Scajaquada Creek: a Buffalo toilet

News and analysis by Dan Telvock, Investigative Post's environmental reporter

Scajaquada Creek meanders through Buffalo’s most-prized park and yet it reeks of sewage and chemicals.

This creek is literally a toilet, especially after heavy rainfall.

Don’t believe me? Have a look for yourself:

Not the most pleasant part of Scajaquada Creek in Buffalo near

Not a pleasant part of Scajaquada Creek at Delaware Park.

I snapped this photograph last summer while riding my bike through Delaware Park near Hoyt Lake. I smelled something putrid and this was the source. The chemical trails made rainbows in the water. Fish, some several feet long, ate the decay and whatever else was in this mess. I came back 30 minutes later and a group of immigrants  had dropped their fishing lines near here.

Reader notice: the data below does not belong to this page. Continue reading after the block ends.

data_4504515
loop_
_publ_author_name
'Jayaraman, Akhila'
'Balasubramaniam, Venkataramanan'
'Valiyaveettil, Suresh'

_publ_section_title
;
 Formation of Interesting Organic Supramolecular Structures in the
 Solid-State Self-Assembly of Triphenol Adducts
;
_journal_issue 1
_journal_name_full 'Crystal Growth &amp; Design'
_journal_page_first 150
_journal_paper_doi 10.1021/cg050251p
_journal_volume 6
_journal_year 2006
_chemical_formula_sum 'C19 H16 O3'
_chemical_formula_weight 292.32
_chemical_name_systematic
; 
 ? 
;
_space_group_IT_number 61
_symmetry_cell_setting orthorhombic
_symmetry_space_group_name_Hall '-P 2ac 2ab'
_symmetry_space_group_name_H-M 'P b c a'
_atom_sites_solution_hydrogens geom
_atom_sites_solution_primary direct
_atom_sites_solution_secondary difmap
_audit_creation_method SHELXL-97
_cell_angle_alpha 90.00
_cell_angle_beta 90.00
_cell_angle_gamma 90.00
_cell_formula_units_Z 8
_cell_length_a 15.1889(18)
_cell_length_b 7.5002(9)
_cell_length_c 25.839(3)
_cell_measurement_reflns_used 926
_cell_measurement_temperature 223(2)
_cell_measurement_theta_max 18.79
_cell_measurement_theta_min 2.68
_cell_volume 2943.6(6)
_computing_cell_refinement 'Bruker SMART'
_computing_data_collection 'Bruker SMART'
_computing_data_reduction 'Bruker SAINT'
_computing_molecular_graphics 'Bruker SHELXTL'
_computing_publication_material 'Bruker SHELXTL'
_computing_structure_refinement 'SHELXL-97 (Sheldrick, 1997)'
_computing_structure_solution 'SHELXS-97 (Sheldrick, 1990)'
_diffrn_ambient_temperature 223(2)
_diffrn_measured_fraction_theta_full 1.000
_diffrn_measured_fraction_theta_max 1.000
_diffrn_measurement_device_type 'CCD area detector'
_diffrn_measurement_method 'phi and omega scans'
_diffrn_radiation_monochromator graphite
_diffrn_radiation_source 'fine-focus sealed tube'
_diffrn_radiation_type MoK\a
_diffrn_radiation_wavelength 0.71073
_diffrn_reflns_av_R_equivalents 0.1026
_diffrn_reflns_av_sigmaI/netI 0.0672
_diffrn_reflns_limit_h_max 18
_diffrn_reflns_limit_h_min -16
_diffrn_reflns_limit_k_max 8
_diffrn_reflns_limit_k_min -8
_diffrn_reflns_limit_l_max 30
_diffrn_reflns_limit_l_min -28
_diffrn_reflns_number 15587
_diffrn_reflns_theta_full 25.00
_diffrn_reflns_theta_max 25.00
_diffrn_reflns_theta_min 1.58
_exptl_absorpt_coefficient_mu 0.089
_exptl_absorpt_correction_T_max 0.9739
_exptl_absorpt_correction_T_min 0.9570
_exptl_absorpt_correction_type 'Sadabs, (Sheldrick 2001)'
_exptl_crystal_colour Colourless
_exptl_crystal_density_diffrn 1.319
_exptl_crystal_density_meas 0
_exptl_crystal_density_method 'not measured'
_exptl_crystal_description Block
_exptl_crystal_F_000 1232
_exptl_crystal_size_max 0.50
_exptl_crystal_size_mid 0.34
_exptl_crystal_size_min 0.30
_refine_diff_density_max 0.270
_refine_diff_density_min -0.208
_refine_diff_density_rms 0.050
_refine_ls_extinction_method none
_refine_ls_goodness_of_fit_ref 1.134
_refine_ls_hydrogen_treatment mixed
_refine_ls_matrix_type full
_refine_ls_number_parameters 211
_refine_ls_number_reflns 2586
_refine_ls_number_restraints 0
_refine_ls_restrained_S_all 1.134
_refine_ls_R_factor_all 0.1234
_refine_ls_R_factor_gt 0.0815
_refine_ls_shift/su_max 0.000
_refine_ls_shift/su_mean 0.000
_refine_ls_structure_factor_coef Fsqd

Raw sewage overflows and stormwater runoff are the ongoing threats to this creek and others in the city and Erie County. The Buffalo Sewer Authority discharges raw sewage and stormwater at six spots in Scajaquada Creek. The map below shows each spot, including a bunch of others near Black Rock Canal. Lovely.

Sewer overflow points in Scajaquada Creek.

Sewer overflow points in Scajaquada Creek.

This doesn’t count the sanitary sewer overflows in the creek from Cheektowaga and Village of Depew, which are illegal according to the Clean Water Act. The two localities have had at least 262 sewer overflows into Scajaquada Creek since May, 28, 2013.

That’s right: 262!

How many gallons of sewage overflows during this period? We don’t know because Cheektowaga and the Village of Depew fail to report those details in the public records. The only time either filled in the gallons of estimated sewer overflows was on May 28, 2013, the month the law went into effect.

Maybe the embarrassment of this story had something to do with why these two localities, and a lot others, stopped reporting the gallons of estimated sewer overflows. The Sewage Pollution Right to Know Act says residents have a right to this information, but the implementation of this state law so far is less than stellar.

Know of any other unfriendly, outright disgusting or mysterious environmental problems in Buffalo and Erie County? Contact me or take some photos and e-mail me at